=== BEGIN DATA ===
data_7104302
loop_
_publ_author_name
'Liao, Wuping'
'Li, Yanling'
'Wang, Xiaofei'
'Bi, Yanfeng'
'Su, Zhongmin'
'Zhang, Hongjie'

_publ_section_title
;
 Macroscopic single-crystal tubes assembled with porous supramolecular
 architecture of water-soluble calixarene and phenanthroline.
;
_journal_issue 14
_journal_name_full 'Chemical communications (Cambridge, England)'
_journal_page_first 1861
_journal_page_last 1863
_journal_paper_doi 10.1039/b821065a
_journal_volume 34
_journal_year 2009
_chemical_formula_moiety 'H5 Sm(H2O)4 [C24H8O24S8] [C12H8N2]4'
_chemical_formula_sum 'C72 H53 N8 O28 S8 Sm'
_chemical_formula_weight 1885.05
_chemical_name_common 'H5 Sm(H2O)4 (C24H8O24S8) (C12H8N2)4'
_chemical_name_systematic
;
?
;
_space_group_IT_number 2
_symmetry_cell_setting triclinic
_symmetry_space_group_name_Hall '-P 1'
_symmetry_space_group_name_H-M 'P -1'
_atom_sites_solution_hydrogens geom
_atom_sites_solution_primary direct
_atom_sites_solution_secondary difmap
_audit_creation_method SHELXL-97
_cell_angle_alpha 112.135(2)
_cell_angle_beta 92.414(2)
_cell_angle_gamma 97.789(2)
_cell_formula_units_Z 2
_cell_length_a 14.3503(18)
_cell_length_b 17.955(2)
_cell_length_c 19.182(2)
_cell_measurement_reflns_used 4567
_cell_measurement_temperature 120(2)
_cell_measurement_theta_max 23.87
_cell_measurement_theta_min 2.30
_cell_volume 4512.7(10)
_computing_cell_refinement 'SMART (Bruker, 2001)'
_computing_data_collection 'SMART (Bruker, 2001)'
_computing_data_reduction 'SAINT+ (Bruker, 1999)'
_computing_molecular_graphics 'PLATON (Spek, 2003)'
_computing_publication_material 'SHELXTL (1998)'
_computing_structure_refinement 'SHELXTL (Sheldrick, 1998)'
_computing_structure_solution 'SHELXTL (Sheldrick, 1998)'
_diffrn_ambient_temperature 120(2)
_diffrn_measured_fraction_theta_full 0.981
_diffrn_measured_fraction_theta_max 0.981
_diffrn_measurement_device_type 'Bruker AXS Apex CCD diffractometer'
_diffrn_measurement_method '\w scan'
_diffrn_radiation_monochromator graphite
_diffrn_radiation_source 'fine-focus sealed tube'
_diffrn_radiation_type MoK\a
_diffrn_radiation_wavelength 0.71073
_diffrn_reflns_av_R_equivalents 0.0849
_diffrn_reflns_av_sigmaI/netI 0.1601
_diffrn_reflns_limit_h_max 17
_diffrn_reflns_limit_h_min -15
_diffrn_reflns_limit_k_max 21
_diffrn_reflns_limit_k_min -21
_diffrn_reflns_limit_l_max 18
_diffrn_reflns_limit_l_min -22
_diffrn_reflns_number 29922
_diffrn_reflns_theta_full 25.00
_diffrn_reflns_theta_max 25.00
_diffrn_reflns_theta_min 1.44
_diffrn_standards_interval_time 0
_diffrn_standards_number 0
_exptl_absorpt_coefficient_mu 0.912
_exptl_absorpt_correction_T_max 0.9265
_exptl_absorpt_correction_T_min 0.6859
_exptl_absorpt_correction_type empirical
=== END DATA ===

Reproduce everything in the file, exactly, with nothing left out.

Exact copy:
data_7104302
loop_
_publ_author_name
'Liao, Wuping'
'Li, Yanling'
'Wang, Xiaofei'
'Bi, Yanfeng'
'Su, Zhongmin'
'Zhang, Hongjie'

_publ_section_title
;
 Macroscopic single-crystal tubes assembled with porous supramolecular
 architecture of water-soluble calixarene and phenanthroline.
;
_journal_issue 14
_journal_name_full 'Chemical communications (Cambridge, England)'
_journal_page_first 1861
_journal_page_last 1863
_journal_paper_doi 10.1039/b821065a
_journal_volume 34
_journal_year 2009
_chemical_formula_moiety 'H5 Sm(H2O)4 [C24H8O24S8] [C12H8N2]4'
_chemical_formula_sum 'C72 H53 N8 O28 S8 Sm'
_chemical_formula_weight 1885.05
_chemical_name_common 'H5 Sm(H2O)4 (C24H8O24S8) (C12H8N2)4'
_chemical_name_systematic
;
?
;
_space_group_IT_number 2
_symmetry_cell_setting triclinic
_symmetry_space_group_name_Hall '-P 1'
_symmetry_space_group_name_H-M 'P -1'
_atom_sites_solution_hydrogens geom
_atom_sites_solution_primary direct
_atom_sites_solution_secondary difmap
_audit_creation_method SHELXL-97
_cell_angle_alpha 112.135(2)
_cell_angle_beta 92.414(2)
_cell_angle_gamma 97.789(2)
_cell_formula_units_Z 2
_cell_length_a 14.3503(18)
_cell_length_b 17.955(2)
_cell_length_c 19.182(2)
_cell_measurement_reflns_used 4567
_cell_measurement_temperature 120(2)
_cell_measurement_theta_max 23.87
_cell_measurement_theta_min 2.30
_cell_volume 4512.7(10)
_computing_cell_refinement 'SMART (Bruker, 2001)'
_computing_data_collection 'SMART (Bruker, 2001)'
_computing_data_reduction 'SAINT+ (Bruker, 1999)'
_computing_molecular_graphics 'PLATON (Spek, 2003)'
_computing_publication_material 'SHELXTL (1998)'
_computing_structure_refinement 'SHELXTL (Sheldrick, 1998)'
_computing_structure_solution 'SHELXTL (Sheldrick, 1998)'
_diffrn_ambient_temperature 120(2)
_diffrn_measured_fraction_theta_full 0.981
_diffrn_measured_fraction_theta_max 0.981
_diffrn_measurement_device_type 'Bruker AXS Apex CCD diffractometer'
_diffrn_measurement_method '\w scan'
_diffrn_radiation_monochromator graphite
_diffrn_radiation_source 'fine-focus sealed tube'
_diffrn_radiation_type MoK\a
_diffrn_radiation_wavelength 0.71073
_diffrn_reflns_av_R_equivalents 0.0849
_diffrn_reflns_av_sigmaI/netI 0.1601
_diffrn_reflns_limit_h_max 17
_diffrn_reflns_limit_h_min -15
_diffrn_reflns_limit_k_max 21
_diffrn_reflns_limit_k_min -21
_diffrn_reflns_limit_l_max 18
_diffrn_reflns_limit_l_min -22
_diffrn_reflns_number 29922
_diffrn_reflns_theta_full 25.00
_diffrn_reflns_theta_max 25.00
_diffrn_reflns_theta_min 1.44
_diffrn_standards_interval_time 0
_diffrn_standards_number 0
_exptl_absorpt_coefficient_mu 0.912
_exptl_absorpt_correction_T_max 0.9265
_exptl_absorpt_correction_T_min 0.6859
_exptl_absorpt_correction_type empirical